A tarmac path had been laid from the launch stand along and under the vessel to allow the Queen to go and see a trigger and understand what happened when she pressed the button. The trigger was nicely painted to make it look good for the guest.

On her return to the launch stand the Queen duly gave her brief launch speech and pushed the button.

As is well documented, nothing happened and the ship showed no sign of  movement. There are photographs and films of the bowler-hatted Mr George H Parker, the shipbuilding director, giving the top end of the ways a push to help the ship on its way. After a few somewhat embarrassing minutes, with breaths being held all round, the ship eventually started to slowly move.

The reason for the delay was that one of the triggers had not released properly. The reasons for this have never been properly explained officially - there is at least one rather amusing reason, but it was denied by the ship management. The ship being held in place by just one trigger was potentially a very dangerous situation. However, whatever the actual reason, the problem was certainly solved by a shipwright using his best tool, his sledgehammer, which helped release the trigger.

The angle at which the launch ways had been built had been decided very early in the design process based on estimates of the ship weight, etc. The angle of the ways would govern how quickly the vessel moved down the ways.

After the vessel started to move it gained speed. Very quickly the aft poppet and the stern started to enter the water, the stern becoming increasingly deeper into the water. The position of the stern in the water then reached a point where the water being displaced caused the stern to become buoyant. This is the point where the stern rose - that can be easily seen on any film of the event.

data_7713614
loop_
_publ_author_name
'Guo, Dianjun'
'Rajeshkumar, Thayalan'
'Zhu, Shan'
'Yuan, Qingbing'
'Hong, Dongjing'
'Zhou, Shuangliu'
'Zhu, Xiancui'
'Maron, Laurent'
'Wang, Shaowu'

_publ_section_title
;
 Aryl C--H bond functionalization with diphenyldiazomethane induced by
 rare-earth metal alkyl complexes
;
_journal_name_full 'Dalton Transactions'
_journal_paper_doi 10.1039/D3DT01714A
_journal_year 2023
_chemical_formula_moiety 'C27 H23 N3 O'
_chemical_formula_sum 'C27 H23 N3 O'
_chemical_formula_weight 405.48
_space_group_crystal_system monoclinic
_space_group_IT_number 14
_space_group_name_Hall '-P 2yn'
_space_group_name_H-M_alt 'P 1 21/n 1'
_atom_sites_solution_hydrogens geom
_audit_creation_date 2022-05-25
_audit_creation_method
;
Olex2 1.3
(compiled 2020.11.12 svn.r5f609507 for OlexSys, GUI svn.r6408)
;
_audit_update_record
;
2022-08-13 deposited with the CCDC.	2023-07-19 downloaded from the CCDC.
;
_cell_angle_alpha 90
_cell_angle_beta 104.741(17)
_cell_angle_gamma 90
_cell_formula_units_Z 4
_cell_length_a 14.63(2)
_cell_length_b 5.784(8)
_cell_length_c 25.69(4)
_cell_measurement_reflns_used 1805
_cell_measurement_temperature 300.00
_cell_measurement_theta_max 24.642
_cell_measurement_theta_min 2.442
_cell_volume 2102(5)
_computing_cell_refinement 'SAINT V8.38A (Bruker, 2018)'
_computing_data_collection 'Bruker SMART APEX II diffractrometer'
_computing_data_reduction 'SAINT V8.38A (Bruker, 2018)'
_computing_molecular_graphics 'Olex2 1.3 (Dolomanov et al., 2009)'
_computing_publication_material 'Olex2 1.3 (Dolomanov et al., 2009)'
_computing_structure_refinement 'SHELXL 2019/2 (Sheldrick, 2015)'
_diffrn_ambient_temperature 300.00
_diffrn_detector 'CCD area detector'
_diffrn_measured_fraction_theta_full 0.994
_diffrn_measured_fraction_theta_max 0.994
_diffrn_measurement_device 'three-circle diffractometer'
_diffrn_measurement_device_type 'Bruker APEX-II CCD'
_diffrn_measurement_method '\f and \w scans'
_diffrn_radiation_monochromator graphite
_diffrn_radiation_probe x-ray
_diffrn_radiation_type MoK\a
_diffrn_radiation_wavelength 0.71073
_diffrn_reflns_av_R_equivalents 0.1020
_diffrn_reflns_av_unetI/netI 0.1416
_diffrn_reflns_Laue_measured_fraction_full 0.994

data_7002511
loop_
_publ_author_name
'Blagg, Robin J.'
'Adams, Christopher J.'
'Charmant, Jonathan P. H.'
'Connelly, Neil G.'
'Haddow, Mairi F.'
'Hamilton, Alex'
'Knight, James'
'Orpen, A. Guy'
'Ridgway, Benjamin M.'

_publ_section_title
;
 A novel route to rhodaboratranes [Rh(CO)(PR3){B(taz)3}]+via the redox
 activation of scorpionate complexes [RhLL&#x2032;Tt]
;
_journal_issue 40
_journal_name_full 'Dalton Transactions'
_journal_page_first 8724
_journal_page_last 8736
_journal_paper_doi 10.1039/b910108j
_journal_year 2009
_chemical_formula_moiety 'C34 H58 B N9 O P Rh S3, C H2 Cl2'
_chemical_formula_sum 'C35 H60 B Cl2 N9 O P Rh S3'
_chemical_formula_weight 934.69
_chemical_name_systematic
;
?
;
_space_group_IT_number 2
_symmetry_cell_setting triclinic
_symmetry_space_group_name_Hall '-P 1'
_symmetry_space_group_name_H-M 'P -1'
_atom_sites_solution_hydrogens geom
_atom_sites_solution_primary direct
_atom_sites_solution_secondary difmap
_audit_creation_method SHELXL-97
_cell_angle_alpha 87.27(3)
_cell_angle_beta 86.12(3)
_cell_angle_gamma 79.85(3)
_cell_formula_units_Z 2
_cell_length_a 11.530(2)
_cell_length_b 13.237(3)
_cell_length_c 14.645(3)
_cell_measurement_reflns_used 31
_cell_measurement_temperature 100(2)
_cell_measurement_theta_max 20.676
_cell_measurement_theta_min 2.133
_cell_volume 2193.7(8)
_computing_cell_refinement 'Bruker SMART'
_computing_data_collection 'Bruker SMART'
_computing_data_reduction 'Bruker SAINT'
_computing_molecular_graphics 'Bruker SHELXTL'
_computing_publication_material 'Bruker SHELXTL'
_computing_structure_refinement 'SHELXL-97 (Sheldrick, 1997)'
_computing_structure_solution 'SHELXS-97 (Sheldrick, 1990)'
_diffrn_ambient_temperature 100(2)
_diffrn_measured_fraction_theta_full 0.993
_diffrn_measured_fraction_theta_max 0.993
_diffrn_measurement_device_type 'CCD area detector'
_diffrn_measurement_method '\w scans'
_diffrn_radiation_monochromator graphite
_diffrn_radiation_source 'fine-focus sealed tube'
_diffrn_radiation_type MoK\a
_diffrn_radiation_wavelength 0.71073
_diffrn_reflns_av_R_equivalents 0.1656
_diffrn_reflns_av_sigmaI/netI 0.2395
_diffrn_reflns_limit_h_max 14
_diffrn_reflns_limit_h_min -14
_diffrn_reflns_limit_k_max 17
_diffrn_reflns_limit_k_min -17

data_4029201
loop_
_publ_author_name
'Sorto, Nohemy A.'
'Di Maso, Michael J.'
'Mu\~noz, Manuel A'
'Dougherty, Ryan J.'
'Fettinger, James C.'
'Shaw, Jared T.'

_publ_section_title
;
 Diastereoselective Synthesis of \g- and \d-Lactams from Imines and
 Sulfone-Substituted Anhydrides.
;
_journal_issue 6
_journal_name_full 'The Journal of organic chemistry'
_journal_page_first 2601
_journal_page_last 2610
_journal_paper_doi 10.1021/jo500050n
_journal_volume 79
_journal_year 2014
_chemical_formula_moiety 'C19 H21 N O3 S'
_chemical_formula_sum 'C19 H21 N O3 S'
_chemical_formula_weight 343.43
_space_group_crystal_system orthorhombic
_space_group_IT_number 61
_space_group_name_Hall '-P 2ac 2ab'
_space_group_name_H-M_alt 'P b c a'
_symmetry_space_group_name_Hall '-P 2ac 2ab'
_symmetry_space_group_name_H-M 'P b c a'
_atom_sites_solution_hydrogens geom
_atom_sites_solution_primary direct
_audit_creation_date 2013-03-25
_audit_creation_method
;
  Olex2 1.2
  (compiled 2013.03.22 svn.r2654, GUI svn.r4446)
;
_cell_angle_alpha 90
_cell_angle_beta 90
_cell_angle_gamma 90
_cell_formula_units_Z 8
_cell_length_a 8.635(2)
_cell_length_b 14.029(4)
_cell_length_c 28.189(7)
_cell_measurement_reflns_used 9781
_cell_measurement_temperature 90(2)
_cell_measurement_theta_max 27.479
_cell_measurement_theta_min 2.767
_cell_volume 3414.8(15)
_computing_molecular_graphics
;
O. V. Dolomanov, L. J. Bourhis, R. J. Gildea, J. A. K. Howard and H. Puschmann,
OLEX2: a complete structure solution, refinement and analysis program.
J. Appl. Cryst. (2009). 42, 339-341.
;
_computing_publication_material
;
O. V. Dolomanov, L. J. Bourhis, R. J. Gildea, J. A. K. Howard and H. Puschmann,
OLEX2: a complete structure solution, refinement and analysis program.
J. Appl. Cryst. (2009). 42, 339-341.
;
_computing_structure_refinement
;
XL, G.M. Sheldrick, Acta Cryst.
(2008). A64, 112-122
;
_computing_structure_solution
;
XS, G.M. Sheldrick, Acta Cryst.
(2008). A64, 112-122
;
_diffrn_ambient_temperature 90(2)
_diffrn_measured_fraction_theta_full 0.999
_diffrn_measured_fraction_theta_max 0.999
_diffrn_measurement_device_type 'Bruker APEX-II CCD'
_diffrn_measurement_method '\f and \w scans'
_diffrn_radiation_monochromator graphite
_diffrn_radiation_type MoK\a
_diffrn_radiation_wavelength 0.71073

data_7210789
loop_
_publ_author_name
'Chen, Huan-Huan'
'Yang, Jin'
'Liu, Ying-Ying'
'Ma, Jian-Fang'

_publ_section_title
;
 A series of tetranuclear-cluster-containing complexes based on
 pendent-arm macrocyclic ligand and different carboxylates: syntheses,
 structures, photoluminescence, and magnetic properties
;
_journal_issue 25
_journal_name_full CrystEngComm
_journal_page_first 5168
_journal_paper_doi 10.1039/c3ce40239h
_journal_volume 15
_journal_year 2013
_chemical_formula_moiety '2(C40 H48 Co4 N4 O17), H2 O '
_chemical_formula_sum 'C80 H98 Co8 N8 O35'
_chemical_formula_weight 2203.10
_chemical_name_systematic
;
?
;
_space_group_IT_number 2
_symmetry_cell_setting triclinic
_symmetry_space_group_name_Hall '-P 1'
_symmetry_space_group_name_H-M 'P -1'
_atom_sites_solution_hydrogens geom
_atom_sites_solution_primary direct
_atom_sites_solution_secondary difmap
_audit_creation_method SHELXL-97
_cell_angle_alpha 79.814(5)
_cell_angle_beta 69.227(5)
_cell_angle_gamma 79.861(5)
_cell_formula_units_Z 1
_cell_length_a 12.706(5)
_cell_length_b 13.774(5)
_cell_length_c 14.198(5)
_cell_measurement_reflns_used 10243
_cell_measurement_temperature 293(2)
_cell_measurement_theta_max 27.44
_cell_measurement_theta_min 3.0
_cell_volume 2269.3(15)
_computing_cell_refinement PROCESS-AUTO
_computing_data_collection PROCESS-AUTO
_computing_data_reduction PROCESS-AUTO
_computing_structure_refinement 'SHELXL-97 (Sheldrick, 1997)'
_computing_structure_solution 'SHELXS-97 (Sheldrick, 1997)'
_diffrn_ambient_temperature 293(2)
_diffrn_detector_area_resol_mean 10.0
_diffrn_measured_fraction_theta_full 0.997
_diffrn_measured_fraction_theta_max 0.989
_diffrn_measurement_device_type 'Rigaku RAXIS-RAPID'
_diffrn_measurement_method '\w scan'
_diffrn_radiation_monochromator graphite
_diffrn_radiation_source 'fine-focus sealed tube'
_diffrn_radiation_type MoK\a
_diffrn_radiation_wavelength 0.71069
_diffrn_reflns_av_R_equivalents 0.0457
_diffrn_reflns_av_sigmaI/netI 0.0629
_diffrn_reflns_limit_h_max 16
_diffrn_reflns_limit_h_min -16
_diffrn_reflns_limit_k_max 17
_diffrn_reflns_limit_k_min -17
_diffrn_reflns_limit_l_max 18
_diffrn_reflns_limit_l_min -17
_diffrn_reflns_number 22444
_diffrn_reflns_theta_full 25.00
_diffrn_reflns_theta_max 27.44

That point where the stern rises is one of the most critical points of the launch.

The ship is then only supported along its length by the portion of the hull which is in the water and the forward poppet, meaning that the whole ship is tending to bend.

The forward poppet is fitted with areas of wood which crush under the load and help the distribution of the weight. Because the vessel is moving, such danger points pass very quickly and whole ship eventually gently dropped off the end of the launch way, giving a little bow as it bobs into the river. 

The vessel is now launched and fully afloat.

It was however still moving and had to be brought to a stop.

Fortunately the Clydebank yard was purposely built opposite the confluence of the River Cart to allow some leeway during launch. The ship was slowed down and stopped using drag chains - 12 great piles of chains, six on each side, each weighing several hundred tonnes.

The drag chains were fixed to the hull so as to come into action progressively.

The theory was that the first two sets of chains would slow down and stop the vessel and that the third set was a back-up.

I remember the chief naval architect at John Browns asking the engineer who led the launch calculations if he was confident enough to sit on top of one of the last chain piles.

As it happened, the third chain piles did not move.

The chains lines were then detached, the tug lines attached and the ship towed it into the fitting out basin into the position where so many of its predecessors had sat, for its completion into the vessel that would remain in operation for more than 40 years.